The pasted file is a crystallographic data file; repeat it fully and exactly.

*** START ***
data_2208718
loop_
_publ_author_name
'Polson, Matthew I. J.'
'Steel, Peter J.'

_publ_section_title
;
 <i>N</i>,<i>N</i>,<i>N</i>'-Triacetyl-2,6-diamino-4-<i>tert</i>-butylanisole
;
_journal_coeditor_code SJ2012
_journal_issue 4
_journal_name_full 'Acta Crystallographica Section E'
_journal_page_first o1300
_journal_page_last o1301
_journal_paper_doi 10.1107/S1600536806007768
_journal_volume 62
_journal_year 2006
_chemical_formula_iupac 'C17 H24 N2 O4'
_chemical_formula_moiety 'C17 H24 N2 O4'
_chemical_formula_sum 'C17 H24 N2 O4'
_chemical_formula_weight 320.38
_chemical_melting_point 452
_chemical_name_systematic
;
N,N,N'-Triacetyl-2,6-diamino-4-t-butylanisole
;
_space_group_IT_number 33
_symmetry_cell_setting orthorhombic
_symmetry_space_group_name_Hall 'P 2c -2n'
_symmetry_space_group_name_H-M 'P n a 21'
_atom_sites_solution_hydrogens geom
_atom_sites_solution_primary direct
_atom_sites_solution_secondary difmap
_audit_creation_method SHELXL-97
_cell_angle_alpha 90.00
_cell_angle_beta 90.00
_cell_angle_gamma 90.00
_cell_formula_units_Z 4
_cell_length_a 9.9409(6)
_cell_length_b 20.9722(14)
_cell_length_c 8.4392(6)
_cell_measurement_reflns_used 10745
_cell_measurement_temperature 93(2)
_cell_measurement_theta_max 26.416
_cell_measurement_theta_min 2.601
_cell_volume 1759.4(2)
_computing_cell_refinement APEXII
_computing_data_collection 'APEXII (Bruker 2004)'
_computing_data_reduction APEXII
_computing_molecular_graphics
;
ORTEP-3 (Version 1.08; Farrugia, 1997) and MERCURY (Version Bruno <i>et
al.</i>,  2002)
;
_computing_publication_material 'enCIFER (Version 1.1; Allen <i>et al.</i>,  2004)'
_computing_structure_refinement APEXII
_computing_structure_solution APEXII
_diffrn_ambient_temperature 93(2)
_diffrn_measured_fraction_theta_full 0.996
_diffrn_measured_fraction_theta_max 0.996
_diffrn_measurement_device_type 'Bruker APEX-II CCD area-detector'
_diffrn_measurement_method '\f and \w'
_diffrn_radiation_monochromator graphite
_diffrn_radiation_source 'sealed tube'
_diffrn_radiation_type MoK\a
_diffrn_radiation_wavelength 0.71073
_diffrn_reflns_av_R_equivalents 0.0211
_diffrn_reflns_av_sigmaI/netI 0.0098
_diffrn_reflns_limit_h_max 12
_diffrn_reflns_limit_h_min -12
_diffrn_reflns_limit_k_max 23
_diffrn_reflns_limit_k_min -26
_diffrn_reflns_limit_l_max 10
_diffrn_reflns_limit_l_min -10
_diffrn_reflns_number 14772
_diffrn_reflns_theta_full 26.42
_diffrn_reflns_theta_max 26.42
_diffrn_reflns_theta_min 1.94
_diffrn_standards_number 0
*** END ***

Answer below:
data_2208718
loop_
_publ_author_name
'Polson, Matthew I. J.'
'Steel, Peter J.'

_publ_section_title
;
 <i>N</i>,<i>N</i>,<i>N</i>'-Triacetyl-2,6-diamino-4-<i>tert</i>-butylanisole
;
_journal_coeditor_code SJ2012
_journal_issue 4
_journal_name_full 'Acta Crystallographica Section E'
_journal_page_first o1300
_journal_page_last o1301
_journal_paper_doi 10.1107/S1600536806007768
_journal_volume 62
_journal_year 2006
_chemical_formula_iupac 'C17 H24 N2 O4'
_chemical_formula_moiety 'C17 H24 N2 O4'
_chemical_formula_sum 'C17 H24 N2 O4'
_chemical_formula_weight 320.38
_chemical_melting_point 452
_chemical_name_systematic
;
N,N,N'-Triacetyl-2,6-diamino-4-t-butylanisole
;
_space_group_IT_number 33
_symmetry_cell_setting orthorhombic
_symmetry_space_group_name_Hall 'P 2c -2n'
_symmetry_space_group_name_H-M 'P n a 21'
_atom_sites_solution_hydrogens geom
_atom_sites_solution_primary direct
_atom_sites_solution_secondary difmap
_audit_creation_method SHELXL-97
_cell_angle_alpha 90.00
_cell_angle_beta 90.00
_cell_angle_gamma 90.00
_cell_formula_units_Z 4
_cell_length_a 9.9409(6)
_cell_length_b 20.9722(14)
_cell_length_c 8.4392(6)
_cell_measurement_reflns_used 10745
_cell_measurement_temperature 93(2)
_cell_measurement_theta_max 26.416
_cell_measurement_theta_min 2.601
_cell_volume 1759.4(2)
_computing_cell_refinement APEXII
_computing_data_collection 'APEXII (Bruker 2004)'
_computing_data_reduction APEXII
_computing_molecular_graphics
;
ORTEP-3 (Version 1.08; Farrugia, 1997) and MERCURY (Version Bruno <i>et
al.</i>,  2002)
;
_computing_publication_material 'enCIFER (Version 1.1; Allen <i>et al.</i>,  2004)'
_computing_structure_refinement APEXII
_computing_structure_solution APEXII
_diffrn_ambient_temperature 93(2)
_diffrn_measured_fraction_theta_full 0.996
_diffrn_measured_fraction_theta_max 0.996
_diffrn_measurement_device_type 'Bruker APEX-II CCD area-detector'
_diffrn_measurement_method '\f and \w'
_diffrn_radiation_monochromator graphite
_diffrn_radiation_source 'sealed tube'
_diffrn_radiation_type MoK\a
_diffrn_radiation_wavelength 0.71073
_diffrn_reflns_av_R_equivalents 0.0211
_diffrn_reflns_av_sigmaI/netI 0.0098
_diffrn_reflns_limit_h_max 12
_diffrn_reflns_limit_h_min -12
_diffrn_reflns_limit_k_max 23
_diffrn_reflns_limit_k_min -26
_diffrn_reflns_limit_l_max 10
_diffrn_reflns_limit_l_min -10
_diffrn_reflns_number 14772
_diffrn_reflns_theta_full 26.42
_diffrn_reflns_theta_max 26.42
_diffrn_reflns_theta_min 1.94
_diffrn_standards_number 0